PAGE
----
I believe a number of common positions, cues, and drills are contributing to the pitcher injury epidemic.
The problem is that, while these cues and drills do work in the short run, recent research suggests they also tend to overload the elbow and the shoulder and often lead to problems in the long run.
What's worse, once these cues work their way into a pitcher's arm action, it is extremely difficult to get them out and help the ballplayer move to a healthier movement pattern.
The Most Dangerous Position
The Most Dangerous Position is problematic because it reinforces an incorrect notion about what proper Timing looks like.
The Most Dangerous Cues
The Most Dangerous Pitching Cues are a quintet of cues that prevent pitchers from being able to throw with their entire bodies and force pitchers to create a Timing problem in order to achieve their goal of throwing hard.
The Most Dangerous Drill
I have never seen a pitcher do The Most Dangerous Pitching Drill and not make the Inverted W.
Other Problematic Positions, Cues, and Drills
There are a number of other positions, cues, and drills that, in my opinion, are contributing to The Epidemic.
Point the Ball at Second Base/Center Field
As I discuss at length in my pieces on Premature Pronation and Pitching MRSA, in my opinion the pitcher injury epidemic began with the proliferation of a cue that I learned as "Show the Ball to Center Field" but that goes by a number of other names...
- Show the Ball to Second Base
- Keep Your Fingers on Top of the Ball
Jose Fernandez is one pitcher who does this.
The problem with teaching a pitcher to do this is that it will tend to create a Timing problem where the pitcher's arm isn't up and in the correct position at the moment their front foot plants and their shoulders start to rotate.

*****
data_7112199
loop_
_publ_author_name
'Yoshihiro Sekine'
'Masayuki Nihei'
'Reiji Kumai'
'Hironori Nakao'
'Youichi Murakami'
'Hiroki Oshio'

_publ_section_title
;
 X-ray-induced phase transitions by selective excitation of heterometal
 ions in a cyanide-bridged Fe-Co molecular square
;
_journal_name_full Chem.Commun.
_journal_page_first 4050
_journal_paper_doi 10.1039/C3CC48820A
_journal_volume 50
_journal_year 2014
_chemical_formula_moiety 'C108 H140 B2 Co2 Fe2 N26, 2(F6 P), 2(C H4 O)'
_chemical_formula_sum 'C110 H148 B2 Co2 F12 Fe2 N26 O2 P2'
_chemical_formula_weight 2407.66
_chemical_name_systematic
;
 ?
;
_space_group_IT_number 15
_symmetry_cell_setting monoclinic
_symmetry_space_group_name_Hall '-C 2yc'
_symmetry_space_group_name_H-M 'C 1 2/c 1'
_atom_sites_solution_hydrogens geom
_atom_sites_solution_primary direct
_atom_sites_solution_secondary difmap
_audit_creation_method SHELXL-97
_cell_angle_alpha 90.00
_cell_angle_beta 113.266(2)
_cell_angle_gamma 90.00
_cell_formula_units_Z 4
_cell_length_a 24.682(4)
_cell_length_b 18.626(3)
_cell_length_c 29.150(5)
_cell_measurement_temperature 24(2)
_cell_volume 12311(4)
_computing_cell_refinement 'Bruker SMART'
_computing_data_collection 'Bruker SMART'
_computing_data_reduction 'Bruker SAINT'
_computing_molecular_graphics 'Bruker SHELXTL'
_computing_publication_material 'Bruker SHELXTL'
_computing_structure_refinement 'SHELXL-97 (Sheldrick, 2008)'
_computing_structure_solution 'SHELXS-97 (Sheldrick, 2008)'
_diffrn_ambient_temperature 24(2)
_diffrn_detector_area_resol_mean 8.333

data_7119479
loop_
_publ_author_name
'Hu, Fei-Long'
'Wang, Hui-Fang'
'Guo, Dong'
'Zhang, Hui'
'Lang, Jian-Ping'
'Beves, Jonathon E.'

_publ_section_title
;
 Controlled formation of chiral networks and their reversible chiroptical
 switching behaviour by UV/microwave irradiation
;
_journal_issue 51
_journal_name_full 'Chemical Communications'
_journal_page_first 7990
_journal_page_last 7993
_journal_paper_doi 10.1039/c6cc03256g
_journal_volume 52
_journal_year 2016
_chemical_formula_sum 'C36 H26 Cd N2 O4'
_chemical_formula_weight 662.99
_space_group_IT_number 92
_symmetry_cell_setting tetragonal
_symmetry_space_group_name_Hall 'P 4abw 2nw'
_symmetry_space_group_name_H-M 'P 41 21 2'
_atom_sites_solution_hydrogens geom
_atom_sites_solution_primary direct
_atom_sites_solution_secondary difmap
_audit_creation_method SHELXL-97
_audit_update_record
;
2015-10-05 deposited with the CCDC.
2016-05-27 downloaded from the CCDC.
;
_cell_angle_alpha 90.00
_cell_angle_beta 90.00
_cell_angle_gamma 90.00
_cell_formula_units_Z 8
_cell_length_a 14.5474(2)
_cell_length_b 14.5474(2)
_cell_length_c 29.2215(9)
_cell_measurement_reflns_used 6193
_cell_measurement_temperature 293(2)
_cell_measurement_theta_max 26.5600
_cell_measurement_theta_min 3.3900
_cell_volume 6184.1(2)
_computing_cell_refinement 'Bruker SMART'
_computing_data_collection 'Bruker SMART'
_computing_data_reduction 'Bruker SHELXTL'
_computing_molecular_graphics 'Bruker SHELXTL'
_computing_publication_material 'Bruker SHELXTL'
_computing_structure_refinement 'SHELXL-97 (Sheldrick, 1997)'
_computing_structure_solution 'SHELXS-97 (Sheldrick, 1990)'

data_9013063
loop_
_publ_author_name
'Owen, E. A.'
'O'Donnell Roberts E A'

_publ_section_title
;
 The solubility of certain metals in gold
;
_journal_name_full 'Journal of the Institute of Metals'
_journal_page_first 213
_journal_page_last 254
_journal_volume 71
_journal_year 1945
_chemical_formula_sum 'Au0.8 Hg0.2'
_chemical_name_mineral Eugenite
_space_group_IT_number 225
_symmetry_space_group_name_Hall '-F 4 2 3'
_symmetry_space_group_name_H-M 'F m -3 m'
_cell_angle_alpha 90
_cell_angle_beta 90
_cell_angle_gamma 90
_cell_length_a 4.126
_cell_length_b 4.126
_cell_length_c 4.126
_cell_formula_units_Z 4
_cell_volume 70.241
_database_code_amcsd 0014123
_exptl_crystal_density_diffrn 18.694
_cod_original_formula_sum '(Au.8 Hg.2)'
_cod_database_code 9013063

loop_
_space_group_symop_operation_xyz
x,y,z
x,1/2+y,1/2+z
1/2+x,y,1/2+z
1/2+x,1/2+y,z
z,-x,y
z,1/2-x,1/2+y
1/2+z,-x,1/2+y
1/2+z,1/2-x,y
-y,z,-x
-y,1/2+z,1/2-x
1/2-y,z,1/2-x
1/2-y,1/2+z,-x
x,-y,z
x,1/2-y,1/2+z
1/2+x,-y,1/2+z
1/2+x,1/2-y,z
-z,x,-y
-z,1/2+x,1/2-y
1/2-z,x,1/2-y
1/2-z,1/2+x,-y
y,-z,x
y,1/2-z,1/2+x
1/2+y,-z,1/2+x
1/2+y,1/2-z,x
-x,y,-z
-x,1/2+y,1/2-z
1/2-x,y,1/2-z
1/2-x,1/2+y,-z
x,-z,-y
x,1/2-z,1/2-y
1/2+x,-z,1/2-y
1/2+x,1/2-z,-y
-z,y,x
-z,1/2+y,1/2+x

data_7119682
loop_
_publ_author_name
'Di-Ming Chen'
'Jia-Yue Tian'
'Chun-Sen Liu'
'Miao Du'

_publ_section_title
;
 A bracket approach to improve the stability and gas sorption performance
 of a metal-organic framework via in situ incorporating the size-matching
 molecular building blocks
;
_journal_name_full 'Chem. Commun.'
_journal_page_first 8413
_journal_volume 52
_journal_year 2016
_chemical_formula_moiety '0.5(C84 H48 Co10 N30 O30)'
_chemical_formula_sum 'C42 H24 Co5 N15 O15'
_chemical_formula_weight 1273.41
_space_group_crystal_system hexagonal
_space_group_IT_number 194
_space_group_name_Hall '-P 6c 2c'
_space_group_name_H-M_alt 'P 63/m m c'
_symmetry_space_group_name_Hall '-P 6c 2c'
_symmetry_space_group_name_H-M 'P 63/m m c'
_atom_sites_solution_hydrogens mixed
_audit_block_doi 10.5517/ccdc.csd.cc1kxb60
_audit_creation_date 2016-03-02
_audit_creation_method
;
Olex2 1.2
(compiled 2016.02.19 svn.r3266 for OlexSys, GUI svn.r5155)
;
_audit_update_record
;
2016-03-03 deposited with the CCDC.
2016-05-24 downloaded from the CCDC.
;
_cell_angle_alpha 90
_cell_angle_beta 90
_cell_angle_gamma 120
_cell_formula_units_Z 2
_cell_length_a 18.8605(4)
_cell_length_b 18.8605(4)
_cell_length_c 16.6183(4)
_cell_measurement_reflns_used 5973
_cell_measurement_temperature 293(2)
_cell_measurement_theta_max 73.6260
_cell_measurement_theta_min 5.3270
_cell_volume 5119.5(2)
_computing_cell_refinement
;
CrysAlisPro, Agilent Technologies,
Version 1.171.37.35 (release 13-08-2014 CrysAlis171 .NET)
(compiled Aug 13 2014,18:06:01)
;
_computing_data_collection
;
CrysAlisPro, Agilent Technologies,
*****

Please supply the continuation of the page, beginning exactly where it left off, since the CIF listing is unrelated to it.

Keep Your Fingers on Top of the Ball
In early 2013, I was asked by a number of media outlets to comment on Matt Harvey's success and his pitching mechanics. As I discuss in my piece on Matt Harvey's pitching mechanics, while I found him to be very impressive in a number of ways, I found a number of pictures of Matt Harvey that raised concerns.
The problem was that Matt Harvey had a Timing problem; his arm wasn't up and in the right position at the moment his front foot planted and his shoulders started to rotate.
Justin Verlander does something similar, but with a critical difference.
I don't know what Matt Harvey was taught and what cues were used to develop his arm action. However, I have worked with kids who have been taught something called the Power T that looks very much like what Matt Harvey demonstrates when he talks about his pitching mechanics and does when he pitches.
Reach Back For Power
One thing you will see pitchers -- and increasing numbers of pitchers -- do is what looks like half of a Power T. After breaking their hands, they stick their glove straight back toward second base.
The problem with doing this is that it will tend to create tension in the throwing arm and keep it from getting up on time.
Break Your Hands With Your Elbows
The Inverted W -- a term that was coined by Paul Nyman, not me -- is the arm action that is most closely associated with my work. The Inverted W is one of a family of arm actions that in my opinion helped destroy the shoulders of Mark Prior, Chris Carpenter, Joel Zumaya, and many other pitchers. It did this by creating a timing problem that overloaded the shoulder, which produced short-term velocity gains and long-term shoulder problems.
Joel Zumaya's problem was an Inverted V, which is essentially half of an Inverted W.
In the case of Chris Carpenter, his problem was a variant called the Inverted L.
Unfortunately, while many people have grown concerned with the Inverted W, there are still many people who teach it to their students for the simple reason that it works.
It does help ballplayers throw harder.
At a price.